Wednesday, October 28, 2015
Book Publishing: Young, Cheap, White Talent Rules
Book publishing is a healthy industry that has generated billions of dollars for publishers, writers, bookstores, printers, literary agents, and all those that make up the profession. But what happens when the book world becomes younger, less experienced, and not as well trained as those who used to run things?
After the triple fallout of The Great Recession, eBook Revolution, and the loss of Borders, the book industry is left with a new generation to run it.
Layoffs and consolidations at publishing houses demanded cheaper and younger talent to come in. New ideas, youthful optimism and great energy are the clear selling points – but with that comes a lack of wisdom, maturity, and perspective.
In the book retail market there are fewer overall bookstores than there used to be and more books are purchased online than ever before. Convenience wins but discoverability loses. Who is there to recommend books to customers? Where are the bookshelves one can scan to find something they weren’t looking for?
For writers, because of print-on-demand, digital publishing, and self-publishing, there is no barrier to become a published author. Anyone can put out a book. No longer is it the wise, aged, and experienced who get published. Now teenagers can press a button and have a book. So, though the process of getting published has become democratized, the litmus test for quality is gone too, leaving the market flooded with books that could benefit from editing, a makeover, or even a withdrawal.
Pushing a lot of this is the Internet. Book marketing, more than ever, has gone to the young. Everyone thinks social media wizardry is just a click away. No training required. Just take out a gadget and flick your wrists and there you go – zillions of connections who all want to buy books.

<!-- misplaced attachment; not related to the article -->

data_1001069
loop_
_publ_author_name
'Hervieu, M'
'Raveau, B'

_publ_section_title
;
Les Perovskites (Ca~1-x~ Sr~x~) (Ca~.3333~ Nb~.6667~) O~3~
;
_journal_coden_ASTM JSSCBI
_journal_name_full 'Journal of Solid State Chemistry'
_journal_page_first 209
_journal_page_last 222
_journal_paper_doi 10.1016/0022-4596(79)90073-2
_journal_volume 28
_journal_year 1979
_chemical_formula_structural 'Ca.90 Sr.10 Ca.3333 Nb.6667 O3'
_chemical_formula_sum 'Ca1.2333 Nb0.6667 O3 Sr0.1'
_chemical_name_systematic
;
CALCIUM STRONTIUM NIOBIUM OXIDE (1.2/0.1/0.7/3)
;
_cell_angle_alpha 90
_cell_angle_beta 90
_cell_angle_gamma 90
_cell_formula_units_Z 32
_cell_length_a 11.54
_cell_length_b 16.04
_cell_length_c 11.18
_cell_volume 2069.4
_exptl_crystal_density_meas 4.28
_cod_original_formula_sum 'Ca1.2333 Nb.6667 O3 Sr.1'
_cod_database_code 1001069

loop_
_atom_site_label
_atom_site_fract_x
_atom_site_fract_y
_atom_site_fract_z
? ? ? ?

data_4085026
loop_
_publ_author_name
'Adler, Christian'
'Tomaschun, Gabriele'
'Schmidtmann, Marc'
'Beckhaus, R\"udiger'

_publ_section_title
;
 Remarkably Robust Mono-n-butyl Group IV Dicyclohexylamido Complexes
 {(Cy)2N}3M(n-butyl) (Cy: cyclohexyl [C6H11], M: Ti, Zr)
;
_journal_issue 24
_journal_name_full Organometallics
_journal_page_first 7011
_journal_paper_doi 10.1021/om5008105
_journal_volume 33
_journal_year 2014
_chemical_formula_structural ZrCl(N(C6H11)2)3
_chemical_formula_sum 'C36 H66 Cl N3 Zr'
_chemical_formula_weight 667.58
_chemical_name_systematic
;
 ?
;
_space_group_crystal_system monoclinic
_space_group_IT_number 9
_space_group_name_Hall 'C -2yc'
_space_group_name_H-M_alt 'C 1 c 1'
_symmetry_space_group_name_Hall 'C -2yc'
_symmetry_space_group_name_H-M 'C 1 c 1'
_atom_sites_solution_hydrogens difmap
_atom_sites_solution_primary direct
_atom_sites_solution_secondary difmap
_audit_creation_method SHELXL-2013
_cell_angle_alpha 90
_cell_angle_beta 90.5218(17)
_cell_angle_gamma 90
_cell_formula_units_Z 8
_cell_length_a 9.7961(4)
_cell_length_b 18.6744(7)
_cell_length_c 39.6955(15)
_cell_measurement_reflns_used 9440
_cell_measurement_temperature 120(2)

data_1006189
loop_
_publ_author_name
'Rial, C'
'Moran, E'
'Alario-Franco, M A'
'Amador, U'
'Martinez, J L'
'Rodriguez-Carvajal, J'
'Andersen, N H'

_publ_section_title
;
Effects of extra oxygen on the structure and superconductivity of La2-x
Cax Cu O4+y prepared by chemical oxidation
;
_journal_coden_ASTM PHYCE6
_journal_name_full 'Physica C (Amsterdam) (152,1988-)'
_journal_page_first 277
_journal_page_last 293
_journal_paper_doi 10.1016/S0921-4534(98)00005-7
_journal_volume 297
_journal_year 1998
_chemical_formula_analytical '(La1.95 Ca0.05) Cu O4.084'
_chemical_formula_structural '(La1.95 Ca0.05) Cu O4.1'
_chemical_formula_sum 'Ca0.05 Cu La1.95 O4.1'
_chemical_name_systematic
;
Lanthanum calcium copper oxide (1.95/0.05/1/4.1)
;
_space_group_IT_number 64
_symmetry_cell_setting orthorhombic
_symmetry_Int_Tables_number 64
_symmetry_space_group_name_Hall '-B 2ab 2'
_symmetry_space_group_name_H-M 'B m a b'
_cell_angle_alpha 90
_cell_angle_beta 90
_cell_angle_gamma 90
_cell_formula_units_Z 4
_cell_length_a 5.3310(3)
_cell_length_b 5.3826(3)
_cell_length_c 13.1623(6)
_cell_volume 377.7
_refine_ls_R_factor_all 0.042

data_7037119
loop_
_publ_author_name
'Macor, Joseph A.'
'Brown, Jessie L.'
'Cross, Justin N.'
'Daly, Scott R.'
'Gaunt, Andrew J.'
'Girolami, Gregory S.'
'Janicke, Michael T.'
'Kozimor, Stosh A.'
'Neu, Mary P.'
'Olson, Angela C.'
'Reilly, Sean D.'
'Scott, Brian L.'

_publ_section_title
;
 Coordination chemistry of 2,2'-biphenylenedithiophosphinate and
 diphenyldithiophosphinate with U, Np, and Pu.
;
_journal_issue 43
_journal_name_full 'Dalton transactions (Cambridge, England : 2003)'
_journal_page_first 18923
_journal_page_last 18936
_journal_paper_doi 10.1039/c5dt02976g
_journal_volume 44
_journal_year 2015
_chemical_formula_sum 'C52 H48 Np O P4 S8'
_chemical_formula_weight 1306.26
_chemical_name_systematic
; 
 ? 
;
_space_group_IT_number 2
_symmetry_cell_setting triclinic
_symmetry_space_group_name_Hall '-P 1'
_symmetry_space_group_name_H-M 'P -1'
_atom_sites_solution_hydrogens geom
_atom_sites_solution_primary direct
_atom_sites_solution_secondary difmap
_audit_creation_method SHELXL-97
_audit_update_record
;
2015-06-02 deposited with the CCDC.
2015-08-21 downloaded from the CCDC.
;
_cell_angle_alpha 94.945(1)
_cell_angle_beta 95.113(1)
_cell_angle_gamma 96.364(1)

Ok, not exactly.
So, let’s summarize here. Because of technology, economics, and ego, the quality of book publishing may have weakened from generations ago. It could be a one-time correction. The next few decades will see today’s newbies and young ones grow into the positions they already hold. Each new generation coming in will be better prepared than the current one, improving alongside the technology that is available to them.
A recent Publishers Weekly employment and salary survey revealed some obvious trends regarding the youth movement and salaries. It also highlighted two disturbing elements of the industry. Average compensation for men is 40% greater than that of women. It’s hard to believe, given the majority of publishing employees are women. The majority of readers are women, too.
Equally disturbing is the enormous lack of diversity in the publishing workplace. 89% are white, 1% are black, 5% are Asian, and 3% are Hispanic. There is no reason for this. America is 65% white and in NYC, Chicago, and LA, where the majority of major houses exist, ethnic diversity is all over the place except inside a publishing company. The lack of diversity will only injure publishers because they don’t get insights on how to write and publish for huge ethnic markets. As readers, we all miss out when it’s just one kind of voice being served to us.
Change won’t happen overnight, even though from 2008 to 2012 it seemed like it did happen quickly, but the publishing world will become older, more diverse, more equitable in its compensation, and smart about how it goes about its business.
DON'T MISS THESE POSTS
What really makes for a great writer?
Interview With Bloomsbury Executive Managing Editor
Does book publishing love hoaxes?
Synonyms Define Authors’ Chances Of Success
10 Things Writers Are Doing To Achieve Success
5 ways to find happiness as an author
How do you promote books in the 21st century?
Sweet 16 Is Imperfect For One Writer
Book Marketing in 2015
Can Writers Paddle To Success?
The 7 Tenets of Author Branding
How to make a blog post go viral – or at least get opened
Don’t say this to the media when promoting your book
Brian Feinblum’s views, opinions, and ideas expressed in this blog are his alone and not that of his employer. You can follow him on Twitter @theprexpert and email him at firstname.lastname@example.org. He feels more important when discussed in the third-person. This is copyrighted by BookMarketingBuzzBlog © 2015